In some ways Starmer has borrowed from all these winning Labour leaders. Just as Atlee promised a new world so does Starmer. Attlee promised and delivered on providing a national service health service and bringing in a great many industries into public ownership. Starmer’s new world is a government that values public service and puts country before party as opposed to Conservatives with their partygate scandals. As he put it from the podium of No 10 Downing Street in his first speech as Prime Minister, “public service is a privilege and that your government should treat very single person in this country with respect.” Wilson had made much of thirteen wasted Tory years. Starmer has never stopped reminding people of fourteen years of Conservative chaos. And while Blair spoke of Britain being a new country, Starmer promises to renew this country and make it a shiny new place. What Attlee, Wilson or Blair could not do was make Labour the natural part of government in Britain. Wilson at one stage had said Labour was the natural party of government but he was proved wrong when he unexpectedly lost the 1970 election. Should Starmer rebuild this country and make people believe it can trust politicians he could indeed make Labour the natural party of government. But that will be a big task.

However, Starmer has shown he can defy expectations. He took over a party that seemed destined for permanent opposition. In the 2019 election Labour had  its worst ever result since 1935. Boris Johnson, the victor, had also destroyed the red wall seats and annexed electoral land which had historically been Labour. There seemed no way back, at least not for decades. Starmer who was deputy leader in 2019 when Labour was led by Jeremy Corbyn had signed up to all his left-wing agenda.

Then Prime Minister Boris Johnson accompanied by Sir Keir Starmer at Belfairs Methodist Church, Leigh-on-Sea, Essex. Picture by Andrew Parsons / No 10 Downing Street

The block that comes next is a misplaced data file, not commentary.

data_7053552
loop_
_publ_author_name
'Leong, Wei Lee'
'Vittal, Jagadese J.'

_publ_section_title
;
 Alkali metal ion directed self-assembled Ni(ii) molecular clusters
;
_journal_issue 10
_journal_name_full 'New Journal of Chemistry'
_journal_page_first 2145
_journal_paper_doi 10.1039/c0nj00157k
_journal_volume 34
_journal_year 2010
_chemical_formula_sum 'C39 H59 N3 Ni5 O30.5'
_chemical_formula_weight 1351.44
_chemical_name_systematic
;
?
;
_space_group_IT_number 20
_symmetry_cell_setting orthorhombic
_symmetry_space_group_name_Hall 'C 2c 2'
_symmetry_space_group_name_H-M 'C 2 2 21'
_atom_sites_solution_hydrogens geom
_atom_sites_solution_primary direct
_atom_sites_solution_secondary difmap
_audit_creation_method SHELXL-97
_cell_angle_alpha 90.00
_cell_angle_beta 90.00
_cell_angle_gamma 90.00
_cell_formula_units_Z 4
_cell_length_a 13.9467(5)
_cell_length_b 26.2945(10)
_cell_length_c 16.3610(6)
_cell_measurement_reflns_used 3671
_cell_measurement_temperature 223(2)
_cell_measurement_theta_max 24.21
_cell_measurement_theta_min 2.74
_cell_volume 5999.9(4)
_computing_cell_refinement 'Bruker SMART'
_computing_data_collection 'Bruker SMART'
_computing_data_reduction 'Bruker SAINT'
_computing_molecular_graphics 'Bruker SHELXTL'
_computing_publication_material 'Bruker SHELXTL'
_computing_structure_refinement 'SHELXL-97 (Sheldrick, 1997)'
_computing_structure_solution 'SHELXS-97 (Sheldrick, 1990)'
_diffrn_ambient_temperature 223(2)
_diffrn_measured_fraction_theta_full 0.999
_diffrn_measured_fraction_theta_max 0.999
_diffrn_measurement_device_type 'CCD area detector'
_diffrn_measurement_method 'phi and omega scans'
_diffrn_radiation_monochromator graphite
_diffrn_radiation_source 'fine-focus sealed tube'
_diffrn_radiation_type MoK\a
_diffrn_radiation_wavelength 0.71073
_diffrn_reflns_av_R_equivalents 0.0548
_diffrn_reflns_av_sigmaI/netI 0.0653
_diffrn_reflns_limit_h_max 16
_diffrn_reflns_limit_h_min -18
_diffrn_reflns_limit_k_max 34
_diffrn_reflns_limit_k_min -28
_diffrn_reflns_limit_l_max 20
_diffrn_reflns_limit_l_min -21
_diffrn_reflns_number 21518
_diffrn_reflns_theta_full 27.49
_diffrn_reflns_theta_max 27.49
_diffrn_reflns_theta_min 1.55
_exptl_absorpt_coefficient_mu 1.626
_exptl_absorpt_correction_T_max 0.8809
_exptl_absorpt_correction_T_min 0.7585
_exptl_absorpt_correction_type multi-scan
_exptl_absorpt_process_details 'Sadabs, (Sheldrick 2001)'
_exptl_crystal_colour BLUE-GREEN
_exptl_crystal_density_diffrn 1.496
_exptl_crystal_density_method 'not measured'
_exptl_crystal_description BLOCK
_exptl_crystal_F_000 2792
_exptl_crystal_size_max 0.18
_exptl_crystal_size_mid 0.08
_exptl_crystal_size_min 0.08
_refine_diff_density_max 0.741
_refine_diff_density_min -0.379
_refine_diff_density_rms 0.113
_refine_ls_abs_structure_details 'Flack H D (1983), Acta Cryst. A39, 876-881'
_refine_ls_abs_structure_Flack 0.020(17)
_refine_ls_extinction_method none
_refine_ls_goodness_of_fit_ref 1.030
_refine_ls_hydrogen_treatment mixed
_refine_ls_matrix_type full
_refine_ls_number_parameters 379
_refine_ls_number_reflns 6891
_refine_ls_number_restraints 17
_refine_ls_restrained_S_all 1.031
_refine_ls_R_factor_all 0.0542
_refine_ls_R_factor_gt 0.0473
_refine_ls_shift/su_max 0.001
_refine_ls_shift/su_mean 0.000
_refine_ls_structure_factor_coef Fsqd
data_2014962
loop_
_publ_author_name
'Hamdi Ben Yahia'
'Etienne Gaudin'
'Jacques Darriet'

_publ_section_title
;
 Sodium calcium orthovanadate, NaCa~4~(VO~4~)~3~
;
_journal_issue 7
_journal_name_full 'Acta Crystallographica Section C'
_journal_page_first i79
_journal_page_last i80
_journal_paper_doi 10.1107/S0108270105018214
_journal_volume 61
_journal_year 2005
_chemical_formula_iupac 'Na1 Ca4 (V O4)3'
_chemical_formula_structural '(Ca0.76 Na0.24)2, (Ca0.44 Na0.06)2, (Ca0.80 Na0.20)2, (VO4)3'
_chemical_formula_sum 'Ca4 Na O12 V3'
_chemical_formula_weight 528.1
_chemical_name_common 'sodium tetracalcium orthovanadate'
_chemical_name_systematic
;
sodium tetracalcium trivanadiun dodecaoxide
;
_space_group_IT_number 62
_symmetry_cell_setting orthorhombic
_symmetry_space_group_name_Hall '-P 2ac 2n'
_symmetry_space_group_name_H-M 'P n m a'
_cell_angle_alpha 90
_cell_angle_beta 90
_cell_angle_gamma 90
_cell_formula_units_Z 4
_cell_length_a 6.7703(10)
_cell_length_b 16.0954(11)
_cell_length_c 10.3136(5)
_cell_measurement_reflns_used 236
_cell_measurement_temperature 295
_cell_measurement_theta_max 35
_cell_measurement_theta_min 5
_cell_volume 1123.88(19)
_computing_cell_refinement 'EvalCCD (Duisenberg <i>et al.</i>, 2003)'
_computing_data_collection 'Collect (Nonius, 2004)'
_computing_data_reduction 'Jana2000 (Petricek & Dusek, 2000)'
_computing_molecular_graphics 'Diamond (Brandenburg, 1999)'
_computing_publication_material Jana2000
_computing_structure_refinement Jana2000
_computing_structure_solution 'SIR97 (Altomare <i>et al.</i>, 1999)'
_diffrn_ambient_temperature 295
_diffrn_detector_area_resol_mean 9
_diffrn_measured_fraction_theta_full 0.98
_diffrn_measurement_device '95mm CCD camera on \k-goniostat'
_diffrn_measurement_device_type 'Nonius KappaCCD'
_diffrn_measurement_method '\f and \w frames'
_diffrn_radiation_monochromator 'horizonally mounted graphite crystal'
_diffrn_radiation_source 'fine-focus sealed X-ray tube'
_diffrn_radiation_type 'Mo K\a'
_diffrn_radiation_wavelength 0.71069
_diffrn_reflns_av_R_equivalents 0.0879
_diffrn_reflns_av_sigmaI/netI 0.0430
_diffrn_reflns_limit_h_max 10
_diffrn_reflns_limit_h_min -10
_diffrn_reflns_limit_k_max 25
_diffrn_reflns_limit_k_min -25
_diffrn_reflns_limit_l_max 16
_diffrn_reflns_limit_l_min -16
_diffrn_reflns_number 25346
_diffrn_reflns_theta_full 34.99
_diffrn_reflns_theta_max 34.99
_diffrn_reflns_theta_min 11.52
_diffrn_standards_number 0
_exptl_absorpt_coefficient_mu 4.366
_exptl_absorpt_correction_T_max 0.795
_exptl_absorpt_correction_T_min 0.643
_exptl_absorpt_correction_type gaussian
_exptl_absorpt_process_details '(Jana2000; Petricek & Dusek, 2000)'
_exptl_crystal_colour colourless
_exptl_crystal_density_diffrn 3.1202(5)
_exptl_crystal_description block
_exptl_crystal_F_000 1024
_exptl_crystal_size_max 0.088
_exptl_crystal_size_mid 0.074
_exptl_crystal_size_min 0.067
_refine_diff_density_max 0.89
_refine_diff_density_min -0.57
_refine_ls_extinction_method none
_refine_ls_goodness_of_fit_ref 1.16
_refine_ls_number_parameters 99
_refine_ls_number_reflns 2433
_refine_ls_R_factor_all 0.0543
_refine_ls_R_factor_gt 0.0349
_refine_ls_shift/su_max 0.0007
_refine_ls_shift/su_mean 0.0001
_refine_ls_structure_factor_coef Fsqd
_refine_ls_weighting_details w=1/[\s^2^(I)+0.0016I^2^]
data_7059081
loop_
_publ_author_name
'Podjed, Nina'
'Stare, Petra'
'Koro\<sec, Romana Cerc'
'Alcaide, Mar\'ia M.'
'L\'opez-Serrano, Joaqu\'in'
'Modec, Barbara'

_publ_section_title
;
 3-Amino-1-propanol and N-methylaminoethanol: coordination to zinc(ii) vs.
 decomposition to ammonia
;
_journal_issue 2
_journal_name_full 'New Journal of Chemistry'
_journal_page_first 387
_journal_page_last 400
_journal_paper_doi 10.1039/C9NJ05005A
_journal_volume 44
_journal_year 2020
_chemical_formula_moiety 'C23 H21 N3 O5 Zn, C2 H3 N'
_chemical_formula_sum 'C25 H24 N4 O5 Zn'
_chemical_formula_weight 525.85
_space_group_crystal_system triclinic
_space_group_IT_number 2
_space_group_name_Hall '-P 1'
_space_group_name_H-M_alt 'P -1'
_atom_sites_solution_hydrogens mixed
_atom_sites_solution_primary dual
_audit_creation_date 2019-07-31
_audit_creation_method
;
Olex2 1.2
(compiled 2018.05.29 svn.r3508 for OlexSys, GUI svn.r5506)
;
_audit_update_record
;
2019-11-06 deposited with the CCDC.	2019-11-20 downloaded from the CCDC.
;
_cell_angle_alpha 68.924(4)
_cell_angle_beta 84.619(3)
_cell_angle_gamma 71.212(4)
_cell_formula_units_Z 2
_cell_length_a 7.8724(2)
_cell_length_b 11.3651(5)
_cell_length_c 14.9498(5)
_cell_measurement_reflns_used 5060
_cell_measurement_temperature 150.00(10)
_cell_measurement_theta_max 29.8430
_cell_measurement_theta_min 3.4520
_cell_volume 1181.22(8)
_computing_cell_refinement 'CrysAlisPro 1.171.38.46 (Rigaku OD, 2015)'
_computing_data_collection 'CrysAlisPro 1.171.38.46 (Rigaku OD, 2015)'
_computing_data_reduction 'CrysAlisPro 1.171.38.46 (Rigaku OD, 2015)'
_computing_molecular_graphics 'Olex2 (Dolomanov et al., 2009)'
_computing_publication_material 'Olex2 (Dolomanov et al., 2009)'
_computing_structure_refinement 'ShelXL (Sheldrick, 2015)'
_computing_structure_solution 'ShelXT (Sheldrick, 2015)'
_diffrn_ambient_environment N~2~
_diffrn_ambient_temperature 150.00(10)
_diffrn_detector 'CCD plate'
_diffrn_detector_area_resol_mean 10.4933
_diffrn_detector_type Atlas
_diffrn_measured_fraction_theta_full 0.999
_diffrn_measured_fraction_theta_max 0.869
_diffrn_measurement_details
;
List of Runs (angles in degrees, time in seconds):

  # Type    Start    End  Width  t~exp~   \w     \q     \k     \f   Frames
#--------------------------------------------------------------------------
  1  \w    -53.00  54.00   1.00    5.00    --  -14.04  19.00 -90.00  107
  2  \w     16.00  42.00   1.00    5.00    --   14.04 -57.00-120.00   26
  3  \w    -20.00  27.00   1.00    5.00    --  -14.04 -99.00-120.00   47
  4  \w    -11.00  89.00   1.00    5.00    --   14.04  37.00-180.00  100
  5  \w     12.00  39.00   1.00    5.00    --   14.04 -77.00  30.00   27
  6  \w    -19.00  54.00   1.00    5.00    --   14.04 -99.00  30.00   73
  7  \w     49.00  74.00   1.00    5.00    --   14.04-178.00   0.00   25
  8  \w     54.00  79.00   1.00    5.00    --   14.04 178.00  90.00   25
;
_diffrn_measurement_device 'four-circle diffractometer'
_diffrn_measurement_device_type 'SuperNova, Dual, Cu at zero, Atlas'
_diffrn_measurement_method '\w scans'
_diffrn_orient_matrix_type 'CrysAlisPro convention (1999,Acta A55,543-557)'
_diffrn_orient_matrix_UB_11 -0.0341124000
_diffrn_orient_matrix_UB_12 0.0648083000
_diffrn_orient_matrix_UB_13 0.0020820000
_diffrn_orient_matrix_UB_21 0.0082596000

Then when he stood to became leader in his own right he promised to safeguard the Corbyn legacy. During this campaign when asked about it he said had not expected to win the 2019 election which revealed that beneath that look of an unfeeling bureaucrat lurks quite a shrewd politician. The real Starmer emerged when after his election as leader he decided that to win Labour had to move to the centre. It was on this change platform that he campaigned and won and kept saying Labour has changed. He also referred to how Labour had changed in that first  address to the British public from outside No 10 Downing Street just after he had shaken hands with the King and become Prime Minister.

The fact that Starmer has to say Labour has changed highlights the problem a Labour leader always faces when it is fighting a general election. In 1997  Tony Blair made much of the fact that he was leading New Labour which was not remotely the Labour of Michael Foot or even Neil Kinnock, two of his predecessors who had led the party to defeat. Just to prove this he had also removed Clause Four from the Labour constitution which had enshrined a socialist control of the economy to prove that Labour had moved to the centre. The fact that in order to win Starmer, more than a quarter of century later, also had to say the party has changed shows how to win elections in this country, which is broadly centre right, a left-wing party has to prove it is not too left wing.